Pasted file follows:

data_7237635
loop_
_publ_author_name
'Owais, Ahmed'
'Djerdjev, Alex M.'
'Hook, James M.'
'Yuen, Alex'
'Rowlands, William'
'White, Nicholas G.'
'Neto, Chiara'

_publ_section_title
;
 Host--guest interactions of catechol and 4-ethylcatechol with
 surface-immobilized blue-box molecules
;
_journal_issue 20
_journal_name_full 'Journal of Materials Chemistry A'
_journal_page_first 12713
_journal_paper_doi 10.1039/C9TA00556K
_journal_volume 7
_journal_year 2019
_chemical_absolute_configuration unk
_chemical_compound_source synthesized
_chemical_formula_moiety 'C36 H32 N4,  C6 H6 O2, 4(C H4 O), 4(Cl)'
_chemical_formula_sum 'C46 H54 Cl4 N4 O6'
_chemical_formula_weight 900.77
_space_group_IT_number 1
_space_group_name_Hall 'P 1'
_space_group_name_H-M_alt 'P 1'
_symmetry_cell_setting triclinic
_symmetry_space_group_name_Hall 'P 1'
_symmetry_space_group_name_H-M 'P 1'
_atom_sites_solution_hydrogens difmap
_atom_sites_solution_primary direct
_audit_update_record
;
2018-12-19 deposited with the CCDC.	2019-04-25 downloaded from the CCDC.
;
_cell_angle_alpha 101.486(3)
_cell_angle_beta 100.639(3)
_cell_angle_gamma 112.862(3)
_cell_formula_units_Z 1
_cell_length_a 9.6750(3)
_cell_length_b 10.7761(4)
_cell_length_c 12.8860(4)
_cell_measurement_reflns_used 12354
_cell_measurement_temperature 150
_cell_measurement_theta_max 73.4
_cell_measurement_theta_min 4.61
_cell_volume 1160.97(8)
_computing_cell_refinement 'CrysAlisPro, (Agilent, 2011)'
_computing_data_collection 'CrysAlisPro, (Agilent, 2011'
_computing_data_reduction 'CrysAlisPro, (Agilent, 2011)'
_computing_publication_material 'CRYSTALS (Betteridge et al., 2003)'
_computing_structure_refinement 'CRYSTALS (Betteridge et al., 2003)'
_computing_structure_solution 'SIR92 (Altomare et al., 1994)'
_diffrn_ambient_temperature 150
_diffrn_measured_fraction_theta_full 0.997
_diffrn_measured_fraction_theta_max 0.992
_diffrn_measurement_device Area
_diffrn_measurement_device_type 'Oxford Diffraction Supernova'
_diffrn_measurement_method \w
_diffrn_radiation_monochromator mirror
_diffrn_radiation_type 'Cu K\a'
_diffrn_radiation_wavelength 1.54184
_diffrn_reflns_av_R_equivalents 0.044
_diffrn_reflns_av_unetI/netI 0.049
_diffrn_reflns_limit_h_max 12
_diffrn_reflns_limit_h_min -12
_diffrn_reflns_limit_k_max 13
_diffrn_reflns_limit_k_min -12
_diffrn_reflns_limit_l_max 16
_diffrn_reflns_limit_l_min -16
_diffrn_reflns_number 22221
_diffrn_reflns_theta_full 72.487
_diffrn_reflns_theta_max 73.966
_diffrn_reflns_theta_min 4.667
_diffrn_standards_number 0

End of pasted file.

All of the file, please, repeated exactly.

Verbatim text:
data_7237635
loop_
_publ_author_name
'Owais, Ahmed'
'Djerdjev, Alex M.'
'Hook, James M.'
'Yuen, Alex'
'Rowlands, William'
'White, Nicholas G.'
'Neto, Chiara'

_publ_section_title
;
 Host--guest interactions of catechol and 4-ethylcatechol with
 surface-immobilized blue-box molecules
;
_journal_issue 20
_journal_name_full 'Journal of Materials Chemistry A'
_journal_page_first 12713
_journal_paper_doi 10.1039/C9TA00556K
_journal_volume 7
_journal_year 2019
_chemical_absolute_configuration unk
_chemical_compound_source synthesized
_chemical_formula_moiety 'C36 H32 N4,  C6 H6 O2, 4(C H4 O), 4(Cl)'
_chemical_formula_sum 'C46 H54 Cl4 N4 O6'
_chemical_formula_weight 900.77
_space_group_IT_number 1
_space_group_name_Hall 'P 1'
_space_group_name_H-M_alt 'P 1'
_symmetry_cell_setting triclinic
_symmetry_space_group_name_Hall 'P 1'
_symmetry_space_group_name_H-M 'P 1'
_atom_sites_solution_hydrogens difmap
_atom_sites_solution_primary direct
_audit_update_record
;
2018-12-19 deposited with the CCDC.	2019-04-25 downloaded from the CCDC.
;
_cell_angle_alpha 101.486(3)
_cell_angle_beta 100.639(3)
_cell_angle_gamma 112.862(3)
_cell_formula_units_Z 1
_cell_length_a 9.6750(3)
_cell_length_b 10.7761(4)
_cell_length_c 12.8860(4)
_cell_measurement_reflns_used 12354
_cell_measurement_temperature 150
_cell_measurement_theta_max 73.4
_cell_measurement_theta_min 4.61
_cell_volume 1160.97(8)
_computing_cell_refinement 'CrysAlisPro, (Agilent, 2011)'
_computing_data_collection 'CrysAlisPro, (Agilent, 2011'
_computing_data_reduction 'CrysAlisPro, (Agilent, 2011)'
_computing_publication_material 'CRYSTALS (Betteridge et al., 2003)'
_computing_structure_refinement 'CRYSTALS (Betteridge et al., 2003)'
_computing_structure_solution 'SIR92 (Altomare et al., 1994)'
_diffrn_ambient_temperature 150
_diffrn_measured_fraction_theta_full 0.997
_diffrn_measured_fraction_theta_max 0.992
_diffrn_measurement_device Area
_diffrn_measurement_device_type 'Oxford Diffraction Supernova'
_diffrn_measurement_method \w
_diffrn_radiation_monochromator mirror
_diffrn_radiation_type 'Cu K\a'
_diffrn_radiation_wavelength 1.54184
_diffrn_reflns_av_R_equivalents 0.044
_diffrn_reflns_av_unetI/netI 0.049
_diffrn_reflns_limit_h_max 12
_diffrn_reflns_limit_h_min -12
_diffrn_reflns_limit_k_max 13
_diffrn_reflns_limit_k_min -12
_diffrn_reflns_limit_l_max 16
_diffrn_reflns_limit_l_min -16
_diffrn_reflns_number 22221
_diffrn_reflns_theta_full 72.487
_diffrn_reflns_theta_max 73.966
_diffrn_reflns_theta_min 4.667
_diffrn_standards_number 0